Gabby: Jack, and then fall.
Tory: Jack had to see the consequences of his own actions on his own terms.
Jack: Seeds in the dirt, grow, grow, grow
Seeds in the dirt, grow, grow, grow
Seeds in the dirt, grow, grow, grow
Help me with my garden.
Sun in the sky, shine, shine, shine
Sun in the sky, shine shine, shine
Sun in the sky, shine shine, shine
Help me with my garden.
Robert: I love that song.
Jad: I love that song too. Thank you, Jack, and also Jack's parents, William and Tory Brangham. Thanks also to Dana, Missy, Elena, and Fe for letting us eavesdrop on their playgroup. Thanks also to our experts, Judith Smetana, professor of psychology at the University of Rochester, and to Larry Nucci, professor at the University of Illinois at Chicago.
Robert: If this moral sense gets turned on when you're three or four, there are some moments in your life where you get so embarrassed by something that you did, that your moral sense never turns off. That's the next topic.
Jad: It comes from producer Amy O'Leary. For her, that moment came in the fourth grade, during a game her class played called Homestead, sort of a cross between dungeons and dragons and monopolies. It was supposed to teach kids about pioneer history. Amy felt so bad about how she acted in this game that many years later she wrote her teacher a letter, and he never responded. She went to see him.
Amy O'Leary: Where is your classroom?
Mr. Riggs: Down this way.
Amy: The kids are often-- [chuckles]
As we walked through the hallway, I realized why I'm feeling so disoriented. I'm a grownup with a 401(k) and the doorknobs in this school come up to my knees. When we sit down for the interview part of the interview, where I'm supposed to ask Mr. Riggs about this game we played, frankly, all I could think of was the most obvious question. How are you?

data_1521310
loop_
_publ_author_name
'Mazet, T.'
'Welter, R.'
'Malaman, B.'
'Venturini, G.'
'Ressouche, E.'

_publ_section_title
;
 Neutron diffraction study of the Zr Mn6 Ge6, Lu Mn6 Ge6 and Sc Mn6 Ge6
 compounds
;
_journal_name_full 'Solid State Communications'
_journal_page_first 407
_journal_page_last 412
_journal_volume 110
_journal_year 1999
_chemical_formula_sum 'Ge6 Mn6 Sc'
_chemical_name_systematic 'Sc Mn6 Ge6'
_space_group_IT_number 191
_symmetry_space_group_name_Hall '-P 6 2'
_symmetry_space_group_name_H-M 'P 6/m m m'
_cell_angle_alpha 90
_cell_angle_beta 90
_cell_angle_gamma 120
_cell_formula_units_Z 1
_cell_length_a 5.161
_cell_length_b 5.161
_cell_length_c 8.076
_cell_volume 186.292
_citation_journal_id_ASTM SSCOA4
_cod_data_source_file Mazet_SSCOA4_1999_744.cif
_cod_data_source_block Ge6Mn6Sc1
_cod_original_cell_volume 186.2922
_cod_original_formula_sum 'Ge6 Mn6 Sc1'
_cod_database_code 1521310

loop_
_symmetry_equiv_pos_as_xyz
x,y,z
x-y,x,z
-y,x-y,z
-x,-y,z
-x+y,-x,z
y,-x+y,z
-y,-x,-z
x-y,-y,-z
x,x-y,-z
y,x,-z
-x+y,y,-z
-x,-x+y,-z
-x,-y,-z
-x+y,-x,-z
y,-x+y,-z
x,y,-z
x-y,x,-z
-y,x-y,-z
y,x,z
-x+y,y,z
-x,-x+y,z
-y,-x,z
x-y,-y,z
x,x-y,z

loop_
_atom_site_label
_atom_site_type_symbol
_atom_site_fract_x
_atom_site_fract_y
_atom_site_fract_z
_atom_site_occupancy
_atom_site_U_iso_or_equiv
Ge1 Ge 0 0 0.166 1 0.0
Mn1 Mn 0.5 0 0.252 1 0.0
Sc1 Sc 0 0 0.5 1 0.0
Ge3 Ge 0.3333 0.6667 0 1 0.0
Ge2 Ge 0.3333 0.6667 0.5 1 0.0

Mr. Riggs: Older, balder, grayer, fatter, [chuckles] still teaching, probably have still six or seven years left to go.
Amy: How many have you--
Mr. Riggs: 34.
Amy: 34 years?
Mr. Riggs: Yes. I've been teaching probably longer than half the staff's been alive.
Amy: You still play Homestead?
Mr. Riggs: Yes. We're still trying to do it.
Amy: You just grabbed your forehead and had this look of anguish. What was that for?
Mr. Riggs: [chuckles] This class. This has been a difficult class. Some of them will do it, some of them won't, some of them will remember it. You remembered it. Did everyone in the class remember it?
Amy: I already knew the answer to that.
Amy: Because I checked.
Amy: I phoned Jeff in LA. Jeff, do you remember Homestead?
Amy: Dale in Phoenix, Dale, do you remember the Homestead game that we played?
Amy: Steffa, who I met at a bar in Brooklyn where she works, Do you remember Homestead, the game?`
Steffa: No, not as much as you do, obviously. [laughs]
Amy: Yes, I think I still remember it.
Steffa: Once you start talking about it, I may remember it.
Amy: It was this simulation game that we were supposed to be like prairie settlers, right? There's this big plywood map at the front of the classroom. It had these little booklets or sort of black and white booklets.
Mr. Riggs: These are the booklets you used.